Steering Wheel – rFactor

Testing the electronic dash using rFactor required a method of transfering the game data to the Arduino. Fortunately creating custom displays for racing simulators has become a popular DIY hobby over the last few years. Therefore there are plenty of examples to be found online of various approaches. A great project by João Ubaldo provided detailed information and instructions for creating the display.

The Arduino is connected to the computer using a USB connection. Data is taken from the game using a plugin; converted to serial and then transfered to the Arduino where it is re-assembled. Initially I used the plugin rfactor2python which provided a great basis to improve on. This plugin is easy to install and modify as it is written using a language called python.

Breadboard assembled electronics being tested using rFactor for input data
Reposted image because there’s a metric **** tonne of code to follow…

As I was using an LCD in addition to the 7 segment display and range of LEDs, a larger amount of data needed to be converted and transfered. This resulted in the following python plugin which breaks everything into byte sized chucks.

Python Serial

rfactor2python - UWE Racing Electronic Dash Test
Credit: Joao C. <>
Author: D. Nicklin <>

This example uses PySerial ( module.

#  Configuration
# Look inside RF2PyPlugin.__init__
#  /

import serial
import struct

class RF2PyPlugin(object):
    def __init__(self):
        self.PORT = "COM4"
        self.BPS = 9600
        self.RPM_LED_COUNT = 7  # number of LEDs to display RPMs

        self.ser = None

    # game startup
    def Startup(self):

    # game shutdown
    def Shutdown(self):

    # entering realtime (where the vehicle can be driven)
    def EnterRealtime(self):
        self.ser = serial.Serial(self.PORT,self.BPS)

# exiting realtime
    def ExitRealtime(self):

    # session started
    def StartSession(self):

    # session ended
    def EndSession(self):

    # update plugin with scoring info (approximately once per second)
    #   'info' is a dictionary with scoring data
    def UpdateScoring(self, info):

    # update plugin with telemetry info
    #   'info' is a dictionary with telemetry data
    def UpdateTelemetry(self, info):
        g = info["mGear"]
        r = info["mEngineRPM"]
        mr = info["mEngineMaxRPM"]
        wt = info["mEngineWaterTemp"]
        ot = info["mEngineOilTemp"]

        val = struct.pack("I", r)
        g = g & 0xFF


    # See if the plugin wants to take over a hardware control.  If the plugin takes over the
    # control, this method returns true and sets the value of the float pointed to by the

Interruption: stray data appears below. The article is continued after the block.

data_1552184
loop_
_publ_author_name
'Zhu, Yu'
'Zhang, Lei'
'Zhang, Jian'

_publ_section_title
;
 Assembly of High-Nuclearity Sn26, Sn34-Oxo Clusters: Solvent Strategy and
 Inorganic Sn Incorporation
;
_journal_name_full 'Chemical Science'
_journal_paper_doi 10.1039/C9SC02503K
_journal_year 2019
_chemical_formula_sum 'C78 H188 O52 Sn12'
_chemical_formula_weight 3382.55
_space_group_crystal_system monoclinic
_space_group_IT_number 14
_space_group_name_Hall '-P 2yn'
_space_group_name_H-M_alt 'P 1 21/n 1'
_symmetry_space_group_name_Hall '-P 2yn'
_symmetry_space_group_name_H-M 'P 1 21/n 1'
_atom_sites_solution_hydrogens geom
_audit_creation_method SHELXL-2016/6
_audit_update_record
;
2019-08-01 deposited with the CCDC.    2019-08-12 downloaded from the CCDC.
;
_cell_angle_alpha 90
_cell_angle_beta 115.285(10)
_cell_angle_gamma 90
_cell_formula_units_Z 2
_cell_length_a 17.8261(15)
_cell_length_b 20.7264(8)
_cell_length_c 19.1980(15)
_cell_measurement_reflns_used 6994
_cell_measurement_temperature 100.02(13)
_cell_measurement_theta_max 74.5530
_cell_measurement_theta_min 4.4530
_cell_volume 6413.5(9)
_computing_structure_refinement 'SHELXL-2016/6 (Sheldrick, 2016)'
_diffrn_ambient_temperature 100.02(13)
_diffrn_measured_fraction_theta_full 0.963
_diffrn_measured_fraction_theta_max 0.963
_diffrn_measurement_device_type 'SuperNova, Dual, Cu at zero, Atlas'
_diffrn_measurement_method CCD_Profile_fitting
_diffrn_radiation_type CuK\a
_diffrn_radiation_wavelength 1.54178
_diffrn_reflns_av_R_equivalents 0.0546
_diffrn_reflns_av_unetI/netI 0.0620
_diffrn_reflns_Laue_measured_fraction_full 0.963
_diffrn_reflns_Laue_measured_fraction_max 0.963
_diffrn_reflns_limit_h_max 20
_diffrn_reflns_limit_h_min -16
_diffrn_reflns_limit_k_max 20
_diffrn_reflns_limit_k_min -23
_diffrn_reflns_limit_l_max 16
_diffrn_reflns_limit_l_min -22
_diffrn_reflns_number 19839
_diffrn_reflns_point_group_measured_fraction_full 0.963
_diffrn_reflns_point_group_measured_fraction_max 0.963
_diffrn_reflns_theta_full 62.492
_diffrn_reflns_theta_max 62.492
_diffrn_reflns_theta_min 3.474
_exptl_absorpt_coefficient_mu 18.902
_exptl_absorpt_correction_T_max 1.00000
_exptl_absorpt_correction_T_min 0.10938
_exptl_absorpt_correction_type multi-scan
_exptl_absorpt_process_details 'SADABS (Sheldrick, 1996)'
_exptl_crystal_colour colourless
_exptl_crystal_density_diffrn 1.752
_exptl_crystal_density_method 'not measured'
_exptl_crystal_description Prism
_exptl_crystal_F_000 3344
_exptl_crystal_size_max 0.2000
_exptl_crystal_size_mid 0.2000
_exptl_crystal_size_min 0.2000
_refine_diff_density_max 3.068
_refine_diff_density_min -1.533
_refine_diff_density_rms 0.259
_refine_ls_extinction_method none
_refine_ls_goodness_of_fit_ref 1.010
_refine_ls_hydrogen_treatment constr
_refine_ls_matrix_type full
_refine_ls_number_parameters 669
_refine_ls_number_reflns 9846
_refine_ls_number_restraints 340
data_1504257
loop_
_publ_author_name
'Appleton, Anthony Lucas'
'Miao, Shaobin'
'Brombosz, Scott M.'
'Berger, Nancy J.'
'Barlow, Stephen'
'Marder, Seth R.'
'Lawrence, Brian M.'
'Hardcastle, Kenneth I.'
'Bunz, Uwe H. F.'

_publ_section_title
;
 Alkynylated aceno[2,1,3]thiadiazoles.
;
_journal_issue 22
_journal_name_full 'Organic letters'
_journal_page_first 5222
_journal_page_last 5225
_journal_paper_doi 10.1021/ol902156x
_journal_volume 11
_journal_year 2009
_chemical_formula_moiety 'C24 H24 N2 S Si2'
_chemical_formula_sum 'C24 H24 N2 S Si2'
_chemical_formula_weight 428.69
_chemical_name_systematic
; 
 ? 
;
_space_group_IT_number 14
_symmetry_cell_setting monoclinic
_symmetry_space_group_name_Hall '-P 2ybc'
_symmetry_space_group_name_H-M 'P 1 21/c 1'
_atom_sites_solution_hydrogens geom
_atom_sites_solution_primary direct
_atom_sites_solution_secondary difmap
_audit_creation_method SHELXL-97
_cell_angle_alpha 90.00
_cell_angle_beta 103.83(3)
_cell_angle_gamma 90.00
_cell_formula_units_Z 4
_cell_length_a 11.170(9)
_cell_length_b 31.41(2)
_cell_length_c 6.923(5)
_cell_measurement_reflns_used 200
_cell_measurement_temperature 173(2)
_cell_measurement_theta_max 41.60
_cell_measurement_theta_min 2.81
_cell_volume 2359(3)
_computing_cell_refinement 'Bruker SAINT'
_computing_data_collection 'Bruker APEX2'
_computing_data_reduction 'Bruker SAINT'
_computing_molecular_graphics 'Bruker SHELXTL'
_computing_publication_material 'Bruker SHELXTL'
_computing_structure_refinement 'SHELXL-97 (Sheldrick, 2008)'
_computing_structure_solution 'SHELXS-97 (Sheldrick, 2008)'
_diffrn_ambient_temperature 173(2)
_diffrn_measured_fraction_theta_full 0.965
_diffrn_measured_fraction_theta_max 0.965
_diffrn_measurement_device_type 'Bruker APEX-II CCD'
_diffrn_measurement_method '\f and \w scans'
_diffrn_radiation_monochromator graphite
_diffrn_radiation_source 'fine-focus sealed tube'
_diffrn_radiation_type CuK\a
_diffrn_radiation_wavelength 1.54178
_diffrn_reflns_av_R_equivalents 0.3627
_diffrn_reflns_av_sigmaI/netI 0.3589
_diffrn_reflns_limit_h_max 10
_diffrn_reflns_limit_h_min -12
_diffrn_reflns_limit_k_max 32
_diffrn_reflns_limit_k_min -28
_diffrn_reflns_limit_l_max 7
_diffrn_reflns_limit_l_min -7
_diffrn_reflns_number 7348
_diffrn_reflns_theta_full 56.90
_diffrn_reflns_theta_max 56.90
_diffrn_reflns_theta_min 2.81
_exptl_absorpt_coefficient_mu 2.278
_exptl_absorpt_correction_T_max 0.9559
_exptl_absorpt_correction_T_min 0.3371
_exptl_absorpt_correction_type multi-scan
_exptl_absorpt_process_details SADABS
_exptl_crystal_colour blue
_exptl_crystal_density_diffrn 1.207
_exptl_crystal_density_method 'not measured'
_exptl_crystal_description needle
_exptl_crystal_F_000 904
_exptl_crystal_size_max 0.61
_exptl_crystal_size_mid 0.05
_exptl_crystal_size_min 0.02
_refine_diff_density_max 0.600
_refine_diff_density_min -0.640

# second arg.  Otherwise, it returns false and leaves the float unmodified.
    # Important: fRetVal is a list with only one value.
    # In order to modify this value you should do something like:
    # fRetVal[0] = newValue
    def CheckHWControl(self, controlName, fRetVal):
        return False

The Arduino code reads the incoming serial data, byte by byte, these are placed into a buffer. The gear value is too large for a single byte and instead is split into four. The displays are refreshed every time it recieves a newline character. A little maths is performed to ensure that the full LED RPM range is utilised.

Arduino Sketch

Daniel Nicklin
Formula Student Steering Wheel Display

Reads data from rfactor using a python plugin
Dsplays important variables on LCD, 7 segment and range of leds
Created 26/03/2013
Last Modified 26/03/2013
  void setup() {
  // Setup - run once

  void loop() {
    while (Serial.available()) {
   char c = (char);
    //Check for end of carriage
    if (c == '\n') {
  //asign values to variables
   rpmMaxValue =(buffer[0]*1000);
   newGear = constrain(buffer[1], -1, 7); // gear value between -1 (R) and 7
   oilTemp = byte(buffer[2]);
   waterTemp = byte(buffer[3]);

    //Convert bytes in buffer to long integer for currrent rpm value
    union u_tag {
    byte b[4];
    unsigned long ulval;
    } u;
    u.b[0] = buffer[4];
    u.b[1] = buffer[5];
    u.b[2] = buffer[6];
    u.b[3] = buffer[7];
    newRpmValue = u.ulval;

   //rpmLedLevel = (newRpmValue/(rpmMaxValue/7));

   // Sets rpm value range for which leds are lit
   rpmLedStart = rpmMaxValue*0.8; //Sets minimum

   rpmMaxValue = rpmMaxValue * 1.05; //Game max value is set too low

   rpmLedLevel = map(constrain(newRpmValue,rpmLedStart,rpmMaxValue), rpmLedStart, rpmMaxValue, 0, 7);

      //Update shift registers if current gear or rpm has changed
   if (newGear != gear || newRpmValue != rpmValue){
       digitalWrite(latchPin, LOW);             //Pull latch LOW to start sending data
       shiftOut(dataPin, clockPin, MSBFIRST,gearArray[newGear]);          //Send the data
      shiftOut(dataPin, clockPin, MSBFIRST,rpmArray[rpmLedLevel]);          //Send the data
      digitalWrite(latchPin, HIGH);            //Pull latch HIGH to stop sending data
      gear = newGear;
      rpmValue = newRpmValue;
      pos = 0; //Reset position in buffer to start
    else {
      //Add serial read data to buffer and increment position
      buffer[pos] = c;
       //check buffer size has not been exceeded
       if (pos >= sizeof(buffer))
         pos = 0;

I attempted to display only the important sections of code in this post as there is rather a lot of it! I have attached the full code included start-up tests as a ZIP file.  I’d be happy to know if you use this project and it’s code for Formula Student or a racing simulator of your own.


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